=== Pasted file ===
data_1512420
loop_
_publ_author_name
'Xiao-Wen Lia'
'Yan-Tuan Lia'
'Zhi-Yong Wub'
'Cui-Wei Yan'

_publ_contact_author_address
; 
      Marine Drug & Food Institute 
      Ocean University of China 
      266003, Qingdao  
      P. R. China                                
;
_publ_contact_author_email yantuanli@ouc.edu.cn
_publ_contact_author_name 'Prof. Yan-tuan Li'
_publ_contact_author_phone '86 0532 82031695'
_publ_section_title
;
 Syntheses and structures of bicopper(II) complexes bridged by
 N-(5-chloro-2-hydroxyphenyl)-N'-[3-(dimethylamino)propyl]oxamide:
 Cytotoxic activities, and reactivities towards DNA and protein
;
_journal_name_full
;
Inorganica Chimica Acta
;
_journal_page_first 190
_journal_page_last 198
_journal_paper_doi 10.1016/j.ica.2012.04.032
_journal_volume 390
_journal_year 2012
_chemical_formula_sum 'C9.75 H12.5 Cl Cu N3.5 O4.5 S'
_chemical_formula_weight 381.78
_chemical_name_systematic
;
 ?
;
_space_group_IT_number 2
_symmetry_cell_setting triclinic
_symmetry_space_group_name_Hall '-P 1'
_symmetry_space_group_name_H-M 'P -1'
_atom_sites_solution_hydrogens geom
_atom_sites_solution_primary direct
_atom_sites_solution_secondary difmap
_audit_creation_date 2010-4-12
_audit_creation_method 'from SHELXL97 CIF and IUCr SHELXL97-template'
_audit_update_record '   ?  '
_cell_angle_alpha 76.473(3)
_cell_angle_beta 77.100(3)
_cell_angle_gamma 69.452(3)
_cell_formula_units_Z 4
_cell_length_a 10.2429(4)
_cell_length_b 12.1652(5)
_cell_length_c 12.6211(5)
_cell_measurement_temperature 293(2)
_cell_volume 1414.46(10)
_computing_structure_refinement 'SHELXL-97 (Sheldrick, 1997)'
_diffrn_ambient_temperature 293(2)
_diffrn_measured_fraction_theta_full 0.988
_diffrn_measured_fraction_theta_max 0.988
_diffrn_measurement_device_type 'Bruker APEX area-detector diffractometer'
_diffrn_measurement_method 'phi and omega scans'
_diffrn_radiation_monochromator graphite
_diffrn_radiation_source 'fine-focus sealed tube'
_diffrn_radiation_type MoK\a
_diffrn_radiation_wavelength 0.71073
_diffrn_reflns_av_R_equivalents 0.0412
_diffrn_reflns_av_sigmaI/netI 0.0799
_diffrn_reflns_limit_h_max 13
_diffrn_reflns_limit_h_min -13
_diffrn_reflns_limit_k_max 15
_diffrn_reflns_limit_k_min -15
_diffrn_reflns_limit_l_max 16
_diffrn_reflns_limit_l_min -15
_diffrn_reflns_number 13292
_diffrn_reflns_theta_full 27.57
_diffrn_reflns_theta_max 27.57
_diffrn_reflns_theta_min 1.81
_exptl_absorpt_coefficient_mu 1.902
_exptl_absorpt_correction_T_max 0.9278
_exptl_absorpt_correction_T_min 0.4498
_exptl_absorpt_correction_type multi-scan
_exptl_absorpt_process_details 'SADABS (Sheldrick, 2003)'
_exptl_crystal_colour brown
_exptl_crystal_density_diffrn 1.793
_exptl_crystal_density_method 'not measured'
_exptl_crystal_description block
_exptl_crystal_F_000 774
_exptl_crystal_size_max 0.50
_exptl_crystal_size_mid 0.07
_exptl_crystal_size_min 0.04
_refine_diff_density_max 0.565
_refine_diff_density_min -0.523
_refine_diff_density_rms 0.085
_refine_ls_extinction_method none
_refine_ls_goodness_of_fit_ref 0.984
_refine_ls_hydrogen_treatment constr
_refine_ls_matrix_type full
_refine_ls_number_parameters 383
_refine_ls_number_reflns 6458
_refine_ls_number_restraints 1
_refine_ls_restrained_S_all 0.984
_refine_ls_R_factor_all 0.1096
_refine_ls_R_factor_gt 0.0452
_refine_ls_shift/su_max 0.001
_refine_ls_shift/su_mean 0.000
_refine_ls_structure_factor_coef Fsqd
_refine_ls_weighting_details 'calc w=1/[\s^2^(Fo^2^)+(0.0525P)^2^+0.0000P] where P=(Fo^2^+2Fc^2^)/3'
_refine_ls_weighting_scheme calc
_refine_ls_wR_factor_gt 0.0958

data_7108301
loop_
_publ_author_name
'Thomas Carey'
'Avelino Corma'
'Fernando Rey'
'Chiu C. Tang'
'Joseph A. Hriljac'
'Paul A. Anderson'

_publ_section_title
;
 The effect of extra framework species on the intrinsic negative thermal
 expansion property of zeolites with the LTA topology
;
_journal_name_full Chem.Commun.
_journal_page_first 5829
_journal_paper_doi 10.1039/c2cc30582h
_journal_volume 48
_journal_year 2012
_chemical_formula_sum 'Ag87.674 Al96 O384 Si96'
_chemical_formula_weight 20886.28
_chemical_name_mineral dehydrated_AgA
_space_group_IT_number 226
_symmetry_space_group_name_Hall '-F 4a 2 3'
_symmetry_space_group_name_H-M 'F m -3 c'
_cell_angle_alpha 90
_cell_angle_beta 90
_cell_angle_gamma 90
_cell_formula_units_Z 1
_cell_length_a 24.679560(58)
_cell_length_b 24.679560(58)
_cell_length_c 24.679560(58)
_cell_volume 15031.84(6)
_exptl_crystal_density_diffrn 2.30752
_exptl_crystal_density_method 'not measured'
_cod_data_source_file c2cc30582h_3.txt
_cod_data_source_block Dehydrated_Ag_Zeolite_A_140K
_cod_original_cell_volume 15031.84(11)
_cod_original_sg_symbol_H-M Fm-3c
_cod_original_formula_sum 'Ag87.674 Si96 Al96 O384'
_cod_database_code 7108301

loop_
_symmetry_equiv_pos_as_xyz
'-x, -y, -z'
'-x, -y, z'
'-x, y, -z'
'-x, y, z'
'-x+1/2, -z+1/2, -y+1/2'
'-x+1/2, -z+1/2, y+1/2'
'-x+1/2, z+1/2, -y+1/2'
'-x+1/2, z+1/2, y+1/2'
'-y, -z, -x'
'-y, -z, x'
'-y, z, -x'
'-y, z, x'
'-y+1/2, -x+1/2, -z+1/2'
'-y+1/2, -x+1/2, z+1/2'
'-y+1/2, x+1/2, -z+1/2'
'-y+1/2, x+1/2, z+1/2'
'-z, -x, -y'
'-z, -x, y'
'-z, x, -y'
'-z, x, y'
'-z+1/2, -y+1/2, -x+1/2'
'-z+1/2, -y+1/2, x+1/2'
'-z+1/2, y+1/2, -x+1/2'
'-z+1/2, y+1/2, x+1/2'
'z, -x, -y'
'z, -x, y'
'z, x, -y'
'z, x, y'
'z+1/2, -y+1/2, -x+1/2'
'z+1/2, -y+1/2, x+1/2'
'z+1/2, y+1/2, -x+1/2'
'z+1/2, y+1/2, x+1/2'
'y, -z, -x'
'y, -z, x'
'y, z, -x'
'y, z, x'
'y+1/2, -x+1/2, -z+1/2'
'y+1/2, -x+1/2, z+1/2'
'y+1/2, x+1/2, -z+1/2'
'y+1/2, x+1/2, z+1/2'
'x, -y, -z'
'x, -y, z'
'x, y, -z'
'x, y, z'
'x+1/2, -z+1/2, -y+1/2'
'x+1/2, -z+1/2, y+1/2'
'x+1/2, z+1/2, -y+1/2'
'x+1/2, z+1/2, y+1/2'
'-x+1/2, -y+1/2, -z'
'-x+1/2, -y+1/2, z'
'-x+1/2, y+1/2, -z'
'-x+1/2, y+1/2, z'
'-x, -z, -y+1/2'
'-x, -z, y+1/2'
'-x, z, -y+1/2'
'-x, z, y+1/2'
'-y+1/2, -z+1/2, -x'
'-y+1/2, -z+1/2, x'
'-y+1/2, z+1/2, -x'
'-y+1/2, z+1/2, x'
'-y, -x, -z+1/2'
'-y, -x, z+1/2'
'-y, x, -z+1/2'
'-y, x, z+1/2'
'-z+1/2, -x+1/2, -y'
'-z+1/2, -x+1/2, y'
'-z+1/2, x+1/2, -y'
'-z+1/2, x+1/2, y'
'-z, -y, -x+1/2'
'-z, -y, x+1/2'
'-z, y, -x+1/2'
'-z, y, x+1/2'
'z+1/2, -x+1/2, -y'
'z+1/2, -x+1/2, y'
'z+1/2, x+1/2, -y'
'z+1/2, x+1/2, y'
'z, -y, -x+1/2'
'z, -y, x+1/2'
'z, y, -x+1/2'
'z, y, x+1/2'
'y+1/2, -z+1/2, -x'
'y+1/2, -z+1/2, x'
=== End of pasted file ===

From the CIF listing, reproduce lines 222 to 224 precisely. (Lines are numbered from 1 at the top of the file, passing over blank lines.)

'-z+1/2, x+1/2, y'
'-z, -y, -x+1/2'
'-z, -y, x+1/2'